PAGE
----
That's a lot of unanswered questions, and as time goes by, Mary Adeline has become an obsession with me. Like many historical questions, it's a slow-motion obsession – I'm not frantically searching for answers. However, before I die, I intend to learn as much about this powerhouse of a woman as it is possible to know.

Here's what we have so far.

Mary Adeline Moor was born in New York on January 11, 1820. She was the daughter of John Moor and Mary Davis Moor. She married William Wallace Wier in Hampden County, Mass., April 13, 1846, and the couple had one daughter, May. It is unclear what became of William Wallace Wier – there is record neither of divorce nor of his death, although two separate distant cousins claim that he died on October 25, 1886 in New York.

The 1870 Census shows Mary Adeline living in Windham, Vermont, with May, but without William Wallace. Sometime thereafter she came to Oregon, probably to be near her brother, Charles Moor (who appears on the tax roll of Polk County as early as 1853).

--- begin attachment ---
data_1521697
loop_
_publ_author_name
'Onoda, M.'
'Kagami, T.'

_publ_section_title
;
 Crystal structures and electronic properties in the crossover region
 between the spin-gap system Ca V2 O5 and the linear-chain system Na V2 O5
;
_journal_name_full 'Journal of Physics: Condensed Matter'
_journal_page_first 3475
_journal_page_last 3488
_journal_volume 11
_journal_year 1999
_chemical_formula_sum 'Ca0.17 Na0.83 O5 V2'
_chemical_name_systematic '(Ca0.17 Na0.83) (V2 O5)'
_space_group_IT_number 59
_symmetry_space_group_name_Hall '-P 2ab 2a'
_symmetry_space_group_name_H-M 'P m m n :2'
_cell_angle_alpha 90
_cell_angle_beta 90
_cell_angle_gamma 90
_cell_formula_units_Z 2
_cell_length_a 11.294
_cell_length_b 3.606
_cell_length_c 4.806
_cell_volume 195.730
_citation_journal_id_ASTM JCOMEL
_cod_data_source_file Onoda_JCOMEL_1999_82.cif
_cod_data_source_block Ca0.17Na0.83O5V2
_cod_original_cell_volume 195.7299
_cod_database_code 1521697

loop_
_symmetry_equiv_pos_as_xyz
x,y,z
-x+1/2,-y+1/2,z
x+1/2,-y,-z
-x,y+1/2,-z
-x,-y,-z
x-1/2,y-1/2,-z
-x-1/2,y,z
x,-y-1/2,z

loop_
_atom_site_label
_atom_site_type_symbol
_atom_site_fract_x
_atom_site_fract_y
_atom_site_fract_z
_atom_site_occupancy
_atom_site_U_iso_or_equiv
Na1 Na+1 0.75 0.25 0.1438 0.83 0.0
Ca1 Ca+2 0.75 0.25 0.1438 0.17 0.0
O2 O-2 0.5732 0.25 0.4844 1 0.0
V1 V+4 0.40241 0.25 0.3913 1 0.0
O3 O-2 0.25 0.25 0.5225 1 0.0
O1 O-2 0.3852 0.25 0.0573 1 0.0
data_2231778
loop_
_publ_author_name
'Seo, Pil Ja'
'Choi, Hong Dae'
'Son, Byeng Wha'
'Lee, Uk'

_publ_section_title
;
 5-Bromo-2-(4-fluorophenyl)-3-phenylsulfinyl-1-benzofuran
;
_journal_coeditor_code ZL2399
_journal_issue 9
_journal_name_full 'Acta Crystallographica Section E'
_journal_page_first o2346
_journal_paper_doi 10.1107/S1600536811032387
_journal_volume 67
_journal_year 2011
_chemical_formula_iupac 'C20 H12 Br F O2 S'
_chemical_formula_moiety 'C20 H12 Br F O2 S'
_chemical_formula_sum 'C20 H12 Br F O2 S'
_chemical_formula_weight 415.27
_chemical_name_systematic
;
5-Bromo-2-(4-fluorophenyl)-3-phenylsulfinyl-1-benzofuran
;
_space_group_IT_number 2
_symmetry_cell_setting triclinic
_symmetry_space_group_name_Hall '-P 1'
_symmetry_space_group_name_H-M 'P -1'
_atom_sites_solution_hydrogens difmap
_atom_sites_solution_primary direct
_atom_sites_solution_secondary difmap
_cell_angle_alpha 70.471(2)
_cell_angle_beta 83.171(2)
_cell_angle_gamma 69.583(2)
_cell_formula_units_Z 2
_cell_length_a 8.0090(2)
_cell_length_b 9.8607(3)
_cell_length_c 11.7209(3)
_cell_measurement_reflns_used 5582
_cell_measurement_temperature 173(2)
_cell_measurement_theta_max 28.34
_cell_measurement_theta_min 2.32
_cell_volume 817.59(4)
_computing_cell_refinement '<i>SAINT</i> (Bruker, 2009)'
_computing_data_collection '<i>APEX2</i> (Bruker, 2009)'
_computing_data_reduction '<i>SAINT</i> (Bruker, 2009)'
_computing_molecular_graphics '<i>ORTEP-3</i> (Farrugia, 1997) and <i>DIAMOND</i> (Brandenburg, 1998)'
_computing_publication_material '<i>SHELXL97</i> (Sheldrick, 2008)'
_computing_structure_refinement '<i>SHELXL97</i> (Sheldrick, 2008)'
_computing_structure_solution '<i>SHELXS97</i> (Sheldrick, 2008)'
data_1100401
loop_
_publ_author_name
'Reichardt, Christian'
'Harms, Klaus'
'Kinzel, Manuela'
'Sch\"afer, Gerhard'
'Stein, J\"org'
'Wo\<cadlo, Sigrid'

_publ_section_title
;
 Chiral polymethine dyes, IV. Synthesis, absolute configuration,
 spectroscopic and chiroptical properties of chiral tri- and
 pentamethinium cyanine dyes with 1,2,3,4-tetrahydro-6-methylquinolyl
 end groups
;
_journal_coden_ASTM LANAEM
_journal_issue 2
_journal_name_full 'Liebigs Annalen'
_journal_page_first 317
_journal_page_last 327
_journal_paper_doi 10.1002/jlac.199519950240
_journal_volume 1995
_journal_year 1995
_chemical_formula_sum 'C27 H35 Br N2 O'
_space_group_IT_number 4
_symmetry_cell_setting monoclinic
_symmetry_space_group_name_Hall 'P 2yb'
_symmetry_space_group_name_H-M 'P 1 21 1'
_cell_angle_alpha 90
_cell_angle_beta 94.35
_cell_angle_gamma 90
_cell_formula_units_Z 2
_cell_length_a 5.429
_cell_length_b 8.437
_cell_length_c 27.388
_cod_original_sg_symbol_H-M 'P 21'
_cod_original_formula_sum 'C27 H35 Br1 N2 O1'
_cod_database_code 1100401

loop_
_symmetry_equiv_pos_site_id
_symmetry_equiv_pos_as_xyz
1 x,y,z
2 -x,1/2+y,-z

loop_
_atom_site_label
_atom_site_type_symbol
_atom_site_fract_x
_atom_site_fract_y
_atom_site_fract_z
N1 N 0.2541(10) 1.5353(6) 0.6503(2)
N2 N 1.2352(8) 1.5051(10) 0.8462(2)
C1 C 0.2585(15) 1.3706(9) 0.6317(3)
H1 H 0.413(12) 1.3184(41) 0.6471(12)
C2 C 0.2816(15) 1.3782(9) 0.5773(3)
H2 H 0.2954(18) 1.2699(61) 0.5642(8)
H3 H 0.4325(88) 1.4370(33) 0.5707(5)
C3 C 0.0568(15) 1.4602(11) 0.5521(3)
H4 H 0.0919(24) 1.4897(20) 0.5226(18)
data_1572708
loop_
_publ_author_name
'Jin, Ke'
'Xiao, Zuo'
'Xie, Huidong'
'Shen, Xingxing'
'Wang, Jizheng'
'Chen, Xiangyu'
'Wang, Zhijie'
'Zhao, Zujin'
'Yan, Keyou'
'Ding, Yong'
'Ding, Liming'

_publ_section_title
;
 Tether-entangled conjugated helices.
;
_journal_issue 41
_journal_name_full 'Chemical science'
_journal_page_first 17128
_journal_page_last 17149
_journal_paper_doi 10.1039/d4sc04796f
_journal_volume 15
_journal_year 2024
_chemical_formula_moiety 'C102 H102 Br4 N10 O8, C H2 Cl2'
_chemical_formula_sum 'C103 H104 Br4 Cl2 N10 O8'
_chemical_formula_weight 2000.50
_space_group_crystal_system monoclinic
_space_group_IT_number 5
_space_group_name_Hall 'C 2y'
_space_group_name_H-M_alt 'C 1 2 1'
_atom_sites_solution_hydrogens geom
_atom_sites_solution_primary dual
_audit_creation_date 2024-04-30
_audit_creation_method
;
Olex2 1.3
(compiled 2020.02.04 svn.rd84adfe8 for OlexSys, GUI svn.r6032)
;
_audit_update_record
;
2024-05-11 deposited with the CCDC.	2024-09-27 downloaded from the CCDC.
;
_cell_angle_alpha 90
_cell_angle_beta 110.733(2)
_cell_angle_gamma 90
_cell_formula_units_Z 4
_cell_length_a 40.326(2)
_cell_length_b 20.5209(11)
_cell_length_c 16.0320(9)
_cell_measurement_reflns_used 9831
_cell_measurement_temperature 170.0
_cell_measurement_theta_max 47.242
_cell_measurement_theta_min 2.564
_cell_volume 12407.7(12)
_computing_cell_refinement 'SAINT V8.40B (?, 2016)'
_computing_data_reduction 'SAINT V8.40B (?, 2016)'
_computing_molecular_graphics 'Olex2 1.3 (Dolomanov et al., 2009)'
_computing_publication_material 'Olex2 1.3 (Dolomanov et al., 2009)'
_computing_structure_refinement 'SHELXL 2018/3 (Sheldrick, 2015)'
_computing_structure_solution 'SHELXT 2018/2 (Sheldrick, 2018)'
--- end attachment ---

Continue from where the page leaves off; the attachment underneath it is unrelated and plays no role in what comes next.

Charles Moor showed up in the Oregon Country in the 1850s with education and [apparently] money, and was a leader in the community for years. From his obituary in The Oregonian, November 30, 1904: "Nov. 29 (Special) – Charles E. Moor, an Oregon pioneer, former member of the legislature from Benton County, Superintendant of the Blind School under Governor Moody, late Postmaster at Corvallis and ex County Judge of Polk County, died at his family home north of Corvallis this morning … Mr. Moor was born in New York in 1823, grew to manhood in Vermont, and at 21 came to Oregon and settled in Polk County. He had resided on the farm where he died since 1865. Survivors in the family are: Mrs.Lindeman, of Mountain View, Benton County, and Arthur Moor, of Alki, Wash." More information is available online: google "Charles Moor, Polk County" to read quite a bit about this pioneer.